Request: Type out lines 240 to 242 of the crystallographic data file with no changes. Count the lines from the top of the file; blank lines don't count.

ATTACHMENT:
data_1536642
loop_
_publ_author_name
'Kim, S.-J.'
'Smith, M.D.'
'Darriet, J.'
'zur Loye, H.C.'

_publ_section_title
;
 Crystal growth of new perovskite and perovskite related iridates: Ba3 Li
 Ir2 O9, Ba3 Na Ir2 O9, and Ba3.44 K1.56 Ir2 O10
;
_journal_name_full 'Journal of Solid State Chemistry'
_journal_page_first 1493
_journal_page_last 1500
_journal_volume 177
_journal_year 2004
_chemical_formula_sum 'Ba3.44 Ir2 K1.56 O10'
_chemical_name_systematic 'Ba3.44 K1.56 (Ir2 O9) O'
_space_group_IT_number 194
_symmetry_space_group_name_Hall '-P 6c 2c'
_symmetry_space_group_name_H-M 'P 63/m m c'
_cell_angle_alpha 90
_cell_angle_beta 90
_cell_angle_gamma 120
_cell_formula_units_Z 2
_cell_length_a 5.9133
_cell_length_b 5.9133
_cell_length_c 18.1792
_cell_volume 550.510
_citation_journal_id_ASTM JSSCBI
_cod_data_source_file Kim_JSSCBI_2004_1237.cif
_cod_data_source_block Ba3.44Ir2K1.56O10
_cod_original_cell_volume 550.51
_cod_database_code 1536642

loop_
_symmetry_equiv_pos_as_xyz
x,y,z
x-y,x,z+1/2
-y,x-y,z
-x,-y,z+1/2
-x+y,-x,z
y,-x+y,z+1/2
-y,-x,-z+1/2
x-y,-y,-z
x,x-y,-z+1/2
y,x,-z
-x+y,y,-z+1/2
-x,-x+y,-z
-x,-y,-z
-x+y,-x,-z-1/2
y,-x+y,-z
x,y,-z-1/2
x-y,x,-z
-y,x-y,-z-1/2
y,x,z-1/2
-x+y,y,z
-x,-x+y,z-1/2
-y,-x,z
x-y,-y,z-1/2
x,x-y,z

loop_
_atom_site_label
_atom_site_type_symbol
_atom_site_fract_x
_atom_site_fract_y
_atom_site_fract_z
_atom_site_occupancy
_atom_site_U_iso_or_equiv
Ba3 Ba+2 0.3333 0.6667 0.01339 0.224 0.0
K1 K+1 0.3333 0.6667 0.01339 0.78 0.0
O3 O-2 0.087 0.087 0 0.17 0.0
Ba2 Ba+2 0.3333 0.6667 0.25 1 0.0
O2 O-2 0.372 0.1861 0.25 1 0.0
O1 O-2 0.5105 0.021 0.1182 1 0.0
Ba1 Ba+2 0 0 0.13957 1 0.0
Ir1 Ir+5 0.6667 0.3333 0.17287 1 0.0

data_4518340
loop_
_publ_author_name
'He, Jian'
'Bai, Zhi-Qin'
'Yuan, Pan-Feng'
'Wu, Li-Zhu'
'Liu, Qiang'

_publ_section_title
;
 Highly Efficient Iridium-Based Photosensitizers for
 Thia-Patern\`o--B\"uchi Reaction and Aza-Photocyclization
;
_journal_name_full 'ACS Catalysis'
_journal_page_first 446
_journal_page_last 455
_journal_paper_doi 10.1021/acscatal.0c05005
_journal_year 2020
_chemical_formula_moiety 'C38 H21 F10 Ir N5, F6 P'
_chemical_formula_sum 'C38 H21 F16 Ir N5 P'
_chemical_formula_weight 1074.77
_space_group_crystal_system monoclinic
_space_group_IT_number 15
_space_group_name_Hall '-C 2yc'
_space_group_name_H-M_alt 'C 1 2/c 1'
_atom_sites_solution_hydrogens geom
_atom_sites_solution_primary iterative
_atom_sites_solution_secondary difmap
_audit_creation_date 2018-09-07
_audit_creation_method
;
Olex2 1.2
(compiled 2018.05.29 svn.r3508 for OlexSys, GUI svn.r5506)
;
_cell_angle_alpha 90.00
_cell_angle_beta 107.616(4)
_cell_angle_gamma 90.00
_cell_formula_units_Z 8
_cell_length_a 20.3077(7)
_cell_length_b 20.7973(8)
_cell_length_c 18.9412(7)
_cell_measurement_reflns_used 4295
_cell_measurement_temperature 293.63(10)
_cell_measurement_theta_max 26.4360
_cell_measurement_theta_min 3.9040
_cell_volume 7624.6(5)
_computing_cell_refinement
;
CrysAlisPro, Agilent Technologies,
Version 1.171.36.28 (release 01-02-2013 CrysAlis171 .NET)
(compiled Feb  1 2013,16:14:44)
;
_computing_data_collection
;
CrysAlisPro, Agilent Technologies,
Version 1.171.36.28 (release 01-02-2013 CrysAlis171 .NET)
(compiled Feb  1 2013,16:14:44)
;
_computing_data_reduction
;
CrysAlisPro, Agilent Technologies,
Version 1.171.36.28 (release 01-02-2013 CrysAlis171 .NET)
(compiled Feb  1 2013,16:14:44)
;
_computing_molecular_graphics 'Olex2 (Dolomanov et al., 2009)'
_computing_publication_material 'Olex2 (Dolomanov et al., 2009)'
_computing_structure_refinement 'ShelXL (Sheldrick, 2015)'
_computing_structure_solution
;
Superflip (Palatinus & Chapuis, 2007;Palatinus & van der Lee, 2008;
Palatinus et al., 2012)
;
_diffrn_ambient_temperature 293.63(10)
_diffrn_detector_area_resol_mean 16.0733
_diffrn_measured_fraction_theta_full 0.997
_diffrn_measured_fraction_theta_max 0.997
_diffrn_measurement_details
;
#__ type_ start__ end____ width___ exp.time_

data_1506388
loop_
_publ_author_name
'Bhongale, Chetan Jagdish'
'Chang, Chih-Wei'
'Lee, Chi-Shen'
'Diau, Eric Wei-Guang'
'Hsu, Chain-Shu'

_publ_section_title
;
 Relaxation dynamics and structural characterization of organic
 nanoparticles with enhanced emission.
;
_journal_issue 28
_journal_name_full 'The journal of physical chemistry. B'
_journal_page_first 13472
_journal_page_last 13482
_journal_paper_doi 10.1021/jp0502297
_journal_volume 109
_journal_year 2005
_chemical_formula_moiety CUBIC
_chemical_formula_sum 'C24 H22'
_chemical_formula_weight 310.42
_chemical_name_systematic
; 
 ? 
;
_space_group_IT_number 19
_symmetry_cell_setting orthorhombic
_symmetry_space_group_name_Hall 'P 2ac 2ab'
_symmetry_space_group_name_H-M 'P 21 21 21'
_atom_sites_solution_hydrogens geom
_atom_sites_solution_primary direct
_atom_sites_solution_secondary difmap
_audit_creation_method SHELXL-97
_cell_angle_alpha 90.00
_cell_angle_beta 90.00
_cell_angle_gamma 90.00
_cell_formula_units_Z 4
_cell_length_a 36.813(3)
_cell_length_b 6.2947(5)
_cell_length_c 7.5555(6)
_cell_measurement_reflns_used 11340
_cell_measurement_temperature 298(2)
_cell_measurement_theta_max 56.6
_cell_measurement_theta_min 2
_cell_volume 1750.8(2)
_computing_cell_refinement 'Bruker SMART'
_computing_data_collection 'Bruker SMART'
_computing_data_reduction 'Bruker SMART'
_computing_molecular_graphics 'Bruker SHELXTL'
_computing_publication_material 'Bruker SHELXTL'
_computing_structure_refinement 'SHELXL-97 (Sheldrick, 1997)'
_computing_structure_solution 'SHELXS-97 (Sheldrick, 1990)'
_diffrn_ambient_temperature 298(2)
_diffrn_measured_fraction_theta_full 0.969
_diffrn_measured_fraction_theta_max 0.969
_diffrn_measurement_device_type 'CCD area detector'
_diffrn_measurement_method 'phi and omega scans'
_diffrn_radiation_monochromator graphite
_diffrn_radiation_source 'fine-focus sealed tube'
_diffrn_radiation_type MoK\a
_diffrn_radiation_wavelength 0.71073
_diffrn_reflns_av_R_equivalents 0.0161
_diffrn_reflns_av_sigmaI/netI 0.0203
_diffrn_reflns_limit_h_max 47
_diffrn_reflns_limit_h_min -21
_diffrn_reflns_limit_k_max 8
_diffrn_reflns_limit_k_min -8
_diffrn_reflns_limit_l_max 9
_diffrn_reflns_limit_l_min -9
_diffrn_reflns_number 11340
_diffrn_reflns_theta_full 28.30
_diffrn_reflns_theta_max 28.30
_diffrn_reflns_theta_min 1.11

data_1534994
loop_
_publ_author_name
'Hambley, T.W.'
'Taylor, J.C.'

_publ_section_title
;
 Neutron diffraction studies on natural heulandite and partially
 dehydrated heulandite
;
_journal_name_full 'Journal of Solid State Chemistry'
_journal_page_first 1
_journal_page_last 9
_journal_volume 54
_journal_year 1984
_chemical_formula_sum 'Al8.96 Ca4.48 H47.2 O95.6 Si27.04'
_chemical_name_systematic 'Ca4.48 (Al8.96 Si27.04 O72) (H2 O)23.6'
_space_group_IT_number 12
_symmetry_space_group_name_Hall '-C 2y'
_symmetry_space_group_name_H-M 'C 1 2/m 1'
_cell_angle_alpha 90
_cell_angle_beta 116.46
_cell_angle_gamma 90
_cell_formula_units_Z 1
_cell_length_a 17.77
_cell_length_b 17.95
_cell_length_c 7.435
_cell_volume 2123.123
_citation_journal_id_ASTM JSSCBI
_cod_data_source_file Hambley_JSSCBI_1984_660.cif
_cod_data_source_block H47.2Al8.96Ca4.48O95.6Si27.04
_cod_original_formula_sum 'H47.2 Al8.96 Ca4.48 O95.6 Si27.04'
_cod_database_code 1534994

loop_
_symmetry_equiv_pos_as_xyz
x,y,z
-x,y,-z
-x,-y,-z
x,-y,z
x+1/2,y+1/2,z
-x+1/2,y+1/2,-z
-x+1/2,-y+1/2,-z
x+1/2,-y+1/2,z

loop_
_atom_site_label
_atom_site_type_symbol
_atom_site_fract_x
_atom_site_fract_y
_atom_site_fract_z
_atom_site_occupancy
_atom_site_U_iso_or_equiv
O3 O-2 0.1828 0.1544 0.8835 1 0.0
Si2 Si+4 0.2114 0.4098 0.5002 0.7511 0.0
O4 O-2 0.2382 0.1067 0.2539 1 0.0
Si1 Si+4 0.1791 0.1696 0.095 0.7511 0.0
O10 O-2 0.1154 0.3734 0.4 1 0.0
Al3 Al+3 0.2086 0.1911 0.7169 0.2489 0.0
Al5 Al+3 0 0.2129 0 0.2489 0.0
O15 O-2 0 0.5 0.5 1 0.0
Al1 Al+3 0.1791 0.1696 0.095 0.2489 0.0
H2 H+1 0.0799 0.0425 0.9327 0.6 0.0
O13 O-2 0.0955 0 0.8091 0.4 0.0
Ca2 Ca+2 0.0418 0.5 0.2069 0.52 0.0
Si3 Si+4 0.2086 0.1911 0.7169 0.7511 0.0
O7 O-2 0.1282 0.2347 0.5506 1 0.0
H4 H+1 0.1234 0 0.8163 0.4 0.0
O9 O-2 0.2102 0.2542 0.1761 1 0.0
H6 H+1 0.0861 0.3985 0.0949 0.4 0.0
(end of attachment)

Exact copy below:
 dehydrated heulandite
;
_journal_name_full 'Journal of Solid State Chemistry'